Alternatively the dispersion can be aged in a shorter period by freezing at a temperature between about -78° C. and about -1° C. for a period of from about 0.25 to about 75 hours, preferably between about -25° C. and about -10° C. for a period of from about 1 to about 30 hours. It is to be understood that the duration of freeze ageing is dependent on the temperature, so that a relatively small sample at -78° C. can be aged effectively at the lower limit of ageing time, i.e. 0.25 hour. The freeze ageing operation involves a phase change in the dispersion so that the effects are more quickly realized.

A combination of the above methods may also be employed to shorten storage ageing time. For example, freezing can be effected for up to about 20 hours and the frozen dispersion gradually allowed to warm up to about 12° C. where it is held for a period of from about 0.5 to about 10 hours.

After the ageing process is completed, the dispersion is allowed to warm to ambient temperature and is dried, or applied and dried, on the surface of the base film, to form an imaging layer on said base film substrate.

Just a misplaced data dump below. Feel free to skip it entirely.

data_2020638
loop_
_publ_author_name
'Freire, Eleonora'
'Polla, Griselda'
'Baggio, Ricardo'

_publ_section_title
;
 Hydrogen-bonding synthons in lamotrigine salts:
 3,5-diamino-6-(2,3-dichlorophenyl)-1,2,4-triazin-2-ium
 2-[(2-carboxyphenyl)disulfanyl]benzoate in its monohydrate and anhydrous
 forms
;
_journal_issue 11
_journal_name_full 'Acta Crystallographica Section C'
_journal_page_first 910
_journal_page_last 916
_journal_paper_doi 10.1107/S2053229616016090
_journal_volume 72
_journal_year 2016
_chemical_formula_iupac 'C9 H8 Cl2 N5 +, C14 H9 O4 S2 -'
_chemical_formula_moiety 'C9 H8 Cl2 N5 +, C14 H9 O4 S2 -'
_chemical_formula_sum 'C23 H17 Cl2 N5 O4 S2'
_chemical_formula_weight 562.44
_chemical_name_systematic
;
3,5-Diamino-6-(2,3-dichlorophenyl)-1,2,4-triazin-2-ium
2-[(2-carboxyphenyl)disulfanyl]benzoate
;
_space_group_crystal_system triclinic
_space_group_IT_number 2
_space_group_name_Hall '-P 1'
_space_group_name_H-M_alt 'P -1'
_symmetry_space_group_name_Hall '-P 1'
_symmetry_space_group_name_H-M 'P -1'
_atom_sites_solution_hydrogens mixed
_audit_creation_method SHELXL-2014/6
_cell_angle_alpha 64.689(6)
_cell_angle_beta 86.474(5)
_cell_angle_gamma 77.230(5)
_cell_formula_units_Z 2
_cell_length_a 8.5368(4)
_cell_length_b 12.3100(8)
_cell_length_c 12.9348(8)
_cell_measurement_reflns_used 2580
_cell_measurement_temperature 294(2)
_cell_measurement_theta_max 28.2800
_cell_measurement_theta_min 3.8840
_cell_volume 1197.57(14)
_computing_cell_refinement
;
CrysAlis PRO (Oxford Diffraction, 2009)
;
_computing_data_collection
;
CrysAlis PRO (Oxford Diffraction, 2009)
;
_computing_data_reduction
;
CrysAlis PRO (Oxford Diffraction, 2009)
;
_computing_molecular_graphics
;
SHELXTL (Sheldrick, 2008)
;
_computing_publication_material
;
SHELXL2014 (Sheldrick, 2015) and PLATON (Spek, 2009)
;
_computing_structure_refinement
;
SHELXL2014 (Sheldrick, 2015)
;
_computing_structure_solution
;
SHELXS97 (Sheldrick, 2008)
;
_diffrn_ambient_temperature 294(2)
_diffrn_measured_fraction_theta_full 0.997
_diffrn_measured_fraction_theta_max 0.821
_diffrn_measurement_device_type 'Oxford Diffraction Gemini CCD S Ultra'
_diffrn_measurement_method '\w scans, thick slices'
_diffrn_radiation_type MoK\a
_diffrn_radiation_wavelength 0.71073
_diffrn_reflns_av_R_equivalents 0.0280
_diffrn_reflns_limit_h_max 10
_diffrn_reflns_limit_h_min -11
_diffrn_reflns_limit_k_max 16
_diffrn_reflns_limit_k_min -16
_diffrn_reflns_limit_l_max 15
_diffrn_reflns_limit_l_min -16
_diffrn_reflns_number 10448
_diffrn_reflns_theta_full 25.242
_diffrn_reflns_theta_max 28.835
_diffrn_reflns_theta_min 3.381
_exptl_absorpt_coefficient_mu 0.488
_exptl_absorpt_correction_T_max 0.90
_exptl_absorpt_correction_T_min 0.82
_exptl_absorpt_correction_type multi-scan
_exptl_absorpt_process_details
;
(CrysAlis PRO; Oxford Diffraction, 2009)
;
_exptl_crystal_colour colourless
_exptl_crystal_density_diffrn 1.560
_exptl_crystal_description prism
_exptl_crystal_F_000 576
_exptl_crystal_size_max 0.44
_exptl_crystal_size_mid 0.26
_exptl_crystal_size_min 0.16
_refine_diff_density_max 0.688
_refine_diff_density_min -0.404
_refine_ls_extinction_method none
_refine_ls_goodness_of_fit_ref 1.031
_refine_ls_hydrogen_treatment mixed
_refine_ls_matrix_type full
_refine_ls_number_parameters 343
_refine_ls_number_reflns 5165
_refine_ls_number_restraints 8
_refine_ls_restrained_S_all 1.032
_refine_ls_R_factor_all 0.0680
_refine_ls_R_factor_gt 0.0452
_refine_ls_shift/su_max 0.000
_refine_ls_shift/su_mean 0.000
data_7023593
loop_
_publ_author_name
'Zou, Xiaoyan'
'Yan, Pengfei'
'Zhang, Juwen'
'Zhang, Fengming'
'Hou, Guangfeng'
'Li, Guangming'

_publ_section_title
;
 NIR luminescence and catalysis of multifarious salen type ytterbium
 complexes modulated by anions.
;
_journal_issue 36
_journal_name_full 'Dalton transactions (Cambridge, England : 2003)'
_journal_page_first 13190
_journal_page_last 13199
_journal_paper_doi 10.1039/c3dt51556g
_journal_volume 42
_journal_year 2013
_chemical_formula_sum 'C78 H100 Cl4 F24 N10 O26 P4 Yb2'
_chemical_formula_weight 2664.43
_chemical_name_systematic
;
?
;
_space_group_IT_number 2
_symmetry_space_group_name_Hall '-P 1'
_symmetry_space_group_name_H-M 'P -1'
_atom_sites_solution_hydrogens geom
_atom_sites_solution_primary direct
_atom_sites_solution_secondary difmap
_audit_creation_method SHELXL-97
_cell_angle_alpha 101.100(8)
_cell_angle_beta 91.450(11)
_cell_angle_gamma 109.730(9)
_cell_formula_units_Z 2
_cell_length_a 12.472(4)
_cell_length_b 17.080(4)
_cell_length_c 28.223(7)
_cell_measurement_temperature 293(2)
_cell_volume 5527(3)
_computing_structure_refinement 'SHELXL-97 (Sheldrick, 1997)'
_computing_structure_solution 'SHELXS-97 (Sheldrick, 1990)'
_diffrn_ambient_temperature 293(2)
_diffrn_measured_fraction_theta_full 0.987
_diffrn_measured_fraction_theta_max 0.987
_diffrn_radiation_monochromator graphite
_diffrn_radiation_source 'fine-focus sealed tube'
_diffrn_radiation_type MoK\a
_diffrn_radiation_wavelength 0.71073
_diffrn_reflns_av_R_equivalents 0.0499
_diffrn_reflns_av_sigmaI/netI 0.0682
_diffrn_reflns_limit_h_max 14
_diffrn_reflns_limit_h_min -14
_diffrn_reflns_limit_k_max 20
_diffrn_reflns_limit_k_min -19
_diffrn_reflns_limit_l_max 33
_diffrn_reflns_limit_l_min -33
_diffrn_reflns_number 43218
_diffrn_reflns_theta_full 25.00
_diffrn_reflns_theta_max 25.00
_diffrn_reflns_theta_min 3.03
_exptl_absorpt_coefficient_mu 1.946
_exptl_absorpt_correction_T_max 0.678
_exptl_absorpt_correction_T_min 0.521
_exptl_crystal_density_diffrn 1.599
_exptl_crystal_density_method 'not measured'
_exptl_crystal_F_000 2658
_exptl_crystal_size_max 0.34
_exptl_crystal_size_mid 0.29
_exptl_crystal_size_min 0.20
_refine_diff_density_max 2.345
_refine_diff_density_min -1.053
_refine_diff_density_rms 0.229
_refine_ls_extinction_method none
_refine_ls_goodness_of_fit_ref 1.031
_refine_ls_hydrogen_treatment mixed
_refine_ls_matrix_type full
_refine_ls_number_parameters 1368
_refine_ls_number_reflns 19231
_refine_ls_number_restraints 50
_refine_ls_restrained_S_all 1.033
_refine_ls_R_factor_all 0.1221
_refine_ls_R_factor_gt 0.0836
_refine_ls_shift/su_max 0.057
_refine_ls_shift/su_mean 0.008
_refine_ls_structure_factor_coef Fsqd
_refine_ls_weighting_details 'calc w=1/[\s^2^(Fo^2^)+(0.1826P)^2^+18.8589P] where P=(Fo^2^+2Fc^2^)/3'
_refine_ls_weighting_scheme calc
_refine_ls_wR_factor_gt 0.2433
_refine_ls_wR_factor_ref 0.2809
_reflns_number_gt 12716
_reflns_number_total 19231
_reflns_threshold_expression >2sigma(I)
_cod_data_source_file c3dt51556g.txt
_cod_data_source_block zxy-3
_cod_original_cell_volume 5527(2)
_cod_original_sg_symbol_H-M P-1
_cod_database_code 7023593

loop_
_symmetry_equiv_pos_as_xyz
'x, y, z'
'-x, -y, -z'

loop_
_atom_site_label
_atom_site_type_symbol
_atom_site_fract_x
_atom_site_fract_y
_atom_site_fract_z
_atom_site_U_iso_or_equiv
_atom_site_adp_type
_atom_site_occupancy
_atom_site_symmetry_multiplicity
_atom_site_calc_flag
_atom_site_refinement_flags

Because the crystal size of commercially available, normally crystalline polyacetylenes is often relatively large and of varying dimension and since for the coatings of the present invention a microcrystalline size, between about 0.01 and about 5 micrometers, preferably between about 0.05 and about 0.2 micrometers, is most desirable, it is generally recommended that the commercial polyacetylene be first dissolved in a solvent from which it can be subsequently recrystallized as fine discrete crystals of a more uniform size. Suitable solvents which can be employed are those immiscible or slightly soluble in water such as for example n-butanol, glycol ethers, cyclohexanone and higher molecular weight liquid hydrocarbons. Those which have a relatively low boiling point are particularly useful since they can easily be removed by evaporation.